Oliver’s All Over It
Maybe the Real Contestation Is in His Heart
Does Oliver Cohen’s contestation ruling that ousted the entire newly elected CSU deserve a slap on the back or a slap in the face? My metaphoric hand is yet to be reddened by either of those gestures because I can’t decide if he’s a martyr or just plain silly.
Everyone knows that this is the same guy that turned a blind eye on the contestation-ridden 2009 elections that turned Concordia into a house of bedlam: sexist and racial slurs thrown, students being cold-called and prodded to vote, cheerleaders, trucks, etc.
This year, the same old thing erupted in both slates’ faces. Every year, slates do the same thing. They campaign beyond their allowed spectrums and they abuse campaign expense protocol. It’s really, really hard to not call Cohen a complete hypocrite, especially when one sifts back into some 2009 issues of The Link and see this quote from him:
“I ask myself the same question: how do they afford this?” Cohen said to The Link [CSU Election Outcome Still Questioned, Vol. 29, Iss. 29] while commenting that campaign financing needs to be monitored better. “It is clear to me that there were over-expenditures by all parties […] but according to receipts that they have submitted, everything is accounted for.”
But maybe this election season was just the straw that broke the Cohen’s back. Imagine having to deal with pompous politicians, jeering journalists, and anal activists every year and not getting the results you want: just a clean, pure election.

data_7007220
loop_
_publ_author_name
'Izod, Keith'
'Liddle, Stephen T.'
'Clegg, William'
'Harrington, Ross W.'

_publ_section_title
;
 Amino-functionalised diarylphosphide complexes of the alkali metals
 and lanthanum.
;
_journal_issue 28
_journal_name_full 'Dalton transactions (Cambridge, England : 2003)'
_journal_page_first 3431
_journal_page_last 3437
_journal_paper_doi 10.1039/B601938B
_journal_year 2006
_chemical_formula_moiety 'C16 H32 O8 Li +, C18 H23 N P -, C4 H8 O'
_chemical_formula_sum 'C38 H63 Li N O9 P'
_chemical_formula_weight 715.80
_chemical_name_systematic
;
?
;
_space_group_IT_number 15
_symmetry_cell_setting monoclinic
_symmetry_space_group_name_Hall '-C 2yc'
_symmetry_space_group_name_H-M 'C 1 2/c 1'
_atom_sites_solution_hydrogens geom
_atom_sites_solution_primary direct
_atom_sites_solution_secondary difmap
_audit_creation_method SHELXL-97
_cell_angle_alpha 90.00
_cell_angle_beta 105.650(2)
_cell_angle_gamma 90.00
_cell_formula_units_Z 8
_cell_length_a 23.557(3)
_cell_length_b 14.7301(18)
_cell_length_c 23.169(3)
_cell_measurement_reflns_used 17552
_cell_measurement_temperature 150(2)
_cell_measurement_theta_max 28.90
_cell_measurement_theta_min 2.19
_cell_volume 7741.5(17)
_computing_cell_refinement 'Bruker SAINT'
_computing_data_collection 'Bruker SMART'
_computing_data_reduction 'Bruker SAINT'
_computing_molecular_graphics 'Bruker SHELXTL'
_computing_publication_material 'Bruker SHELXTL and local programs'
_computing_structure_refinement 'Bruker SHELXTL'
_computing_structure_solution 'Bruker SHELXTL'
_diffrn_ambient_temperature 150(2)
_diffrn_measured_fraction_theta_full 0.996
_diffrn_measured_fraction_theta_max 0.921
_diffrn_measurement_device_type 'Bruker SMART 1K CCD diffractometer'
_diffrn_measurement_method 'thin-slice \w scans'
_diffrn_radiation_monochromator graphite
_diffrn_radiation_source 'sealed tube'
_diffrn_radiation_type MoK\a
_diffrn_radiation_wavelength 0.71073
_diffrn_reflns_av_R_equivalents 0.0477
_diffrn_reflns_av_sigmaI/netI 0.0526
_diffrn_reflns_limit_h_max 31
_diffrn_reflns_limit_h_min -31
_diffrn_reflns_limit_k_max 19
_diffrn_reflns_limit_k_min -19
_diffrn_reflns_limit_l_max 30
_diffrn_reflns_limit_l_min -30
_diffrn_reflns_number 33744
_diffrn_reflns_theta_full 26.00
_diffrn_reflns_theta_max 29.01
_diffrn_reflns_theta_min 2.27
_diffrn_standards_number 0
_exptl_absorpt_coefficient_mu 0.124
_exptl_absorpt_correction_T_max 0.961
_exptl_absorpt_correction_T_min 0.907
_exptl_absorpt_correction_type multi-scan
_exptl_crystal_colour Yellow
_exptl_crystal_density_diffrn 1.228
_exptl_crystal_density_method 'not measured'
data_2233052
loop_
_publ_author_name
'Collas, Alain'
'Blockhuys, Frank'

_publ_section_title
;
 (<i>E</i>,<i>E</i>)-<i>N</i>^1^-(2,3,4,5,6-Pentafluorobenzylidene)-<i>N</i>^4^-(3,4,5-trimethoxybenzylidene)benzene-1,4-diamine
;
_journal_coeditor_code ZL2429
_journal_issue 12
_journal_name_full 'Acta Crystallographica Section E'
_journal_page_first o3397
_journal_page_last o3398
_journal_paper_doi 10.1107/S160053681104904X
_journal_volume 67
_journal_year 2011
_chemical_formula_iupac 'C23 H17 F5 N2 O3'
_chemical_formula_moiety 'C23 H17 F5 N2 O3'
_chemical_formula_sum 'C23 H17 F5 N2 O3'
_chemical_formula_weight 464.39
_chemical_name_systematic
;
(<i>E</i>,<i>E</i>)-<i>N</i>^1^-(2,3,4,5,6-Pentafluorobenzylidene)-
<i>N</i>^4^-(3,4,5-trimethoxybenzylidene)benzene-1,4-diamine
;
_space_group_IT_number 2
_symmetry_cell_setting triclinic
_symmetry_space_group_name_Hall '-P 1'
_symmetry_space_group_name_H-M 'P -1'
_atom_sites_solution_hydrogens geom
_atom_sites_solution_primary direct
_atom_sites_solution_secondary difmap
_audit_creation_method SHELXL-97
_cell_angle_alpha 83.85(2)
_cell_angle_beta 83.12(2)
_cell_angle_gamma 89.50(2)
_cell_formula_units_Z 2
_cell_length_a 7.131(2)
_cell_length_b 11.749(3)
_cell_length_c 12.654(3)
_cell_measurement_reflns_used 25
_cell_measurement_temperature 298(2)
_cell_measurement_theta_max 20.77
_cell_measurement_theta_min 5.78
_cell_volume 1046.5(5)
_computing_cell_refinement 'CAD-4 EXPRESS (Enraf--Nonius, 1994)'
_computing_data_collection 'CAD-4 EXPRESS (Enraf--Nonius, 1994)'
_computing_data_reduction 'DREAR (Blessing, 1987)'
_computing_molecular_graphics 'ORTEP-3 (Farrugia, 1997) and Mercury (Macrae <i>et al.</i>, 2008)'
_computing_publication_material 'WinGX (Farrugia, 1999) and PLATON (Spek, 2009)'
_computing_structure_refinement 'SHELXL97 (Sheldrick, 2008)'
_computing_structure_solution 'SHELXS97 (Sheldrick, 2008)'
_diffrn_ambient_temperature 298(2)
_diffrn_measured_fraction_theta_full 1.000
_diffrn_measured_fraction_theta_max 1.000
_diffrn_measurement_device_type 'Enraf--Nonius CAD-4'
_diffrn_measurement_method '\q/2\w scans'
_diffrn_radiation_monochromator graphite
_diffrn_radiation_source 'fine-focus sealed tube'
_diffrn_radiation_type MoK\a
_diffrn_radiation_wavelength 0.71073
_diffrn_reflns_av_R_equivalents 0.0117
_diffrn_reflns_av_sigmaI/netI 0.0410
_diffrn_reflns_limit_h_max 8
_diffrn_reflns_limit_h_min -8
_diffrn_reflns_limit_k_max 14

Maybe he saw the candidates campaigning during voting season with nothing more than a grin when they saw him, shamelessly breaking his rules. He picked up a copy of The Link , folded it along the dotted lines, and it said the word ‘reform.’ ‘Reform, my ass,’ he thought, ‘it’s all coming from the same old shit.’
Maybe, deranged by his frustration, he looked to the bottom of a bottle of Prince Rupert vodka for answers on how he can conquer his demons, but that just brought the demon out of him. ‘The two slates said they don’t want any hard feelings,’ thought Cohen (maybe), ‘but what about me ?’
Maybe he realized that the only way to get true reform is to clean out the whole system and start over again. ‘No more recycled politicians,’ he might have thought. ‘A whole new group of students can look back into history and realize that there are consequences to cheating, lies and deception.’
Despite the fact that there were no contestations filed against either slate, he wrote out his opinion about what was wrong in a fit of rage. He may have scanned it over once, looked at the last sip of the Prince Rupert and decided not to drink it, because when he sent the contestations to each slate, he sent his demons away also.
Maybe he decided to skip town. He packed his bags, put on his black hoodie to make sure no one saw him, and bid farewell to Montreal and Concordia alike. When he looked back at the school, he knew his time as CEO wasn’t done. He knew that this personal journey was just the beginning of a bigger quest, one that is larger even than himself.
He decided to forgive himself for not doing what he believed in 2009 and getting rid of all of Change and Vision because if he’d done that, maybe none of this would have happened. Maybe he decided that it all doesn’t matter now, and he can finally appoint himself as the Chief Electoral Officer of his heart.
Or at least, that’s my take on it. What’s yours?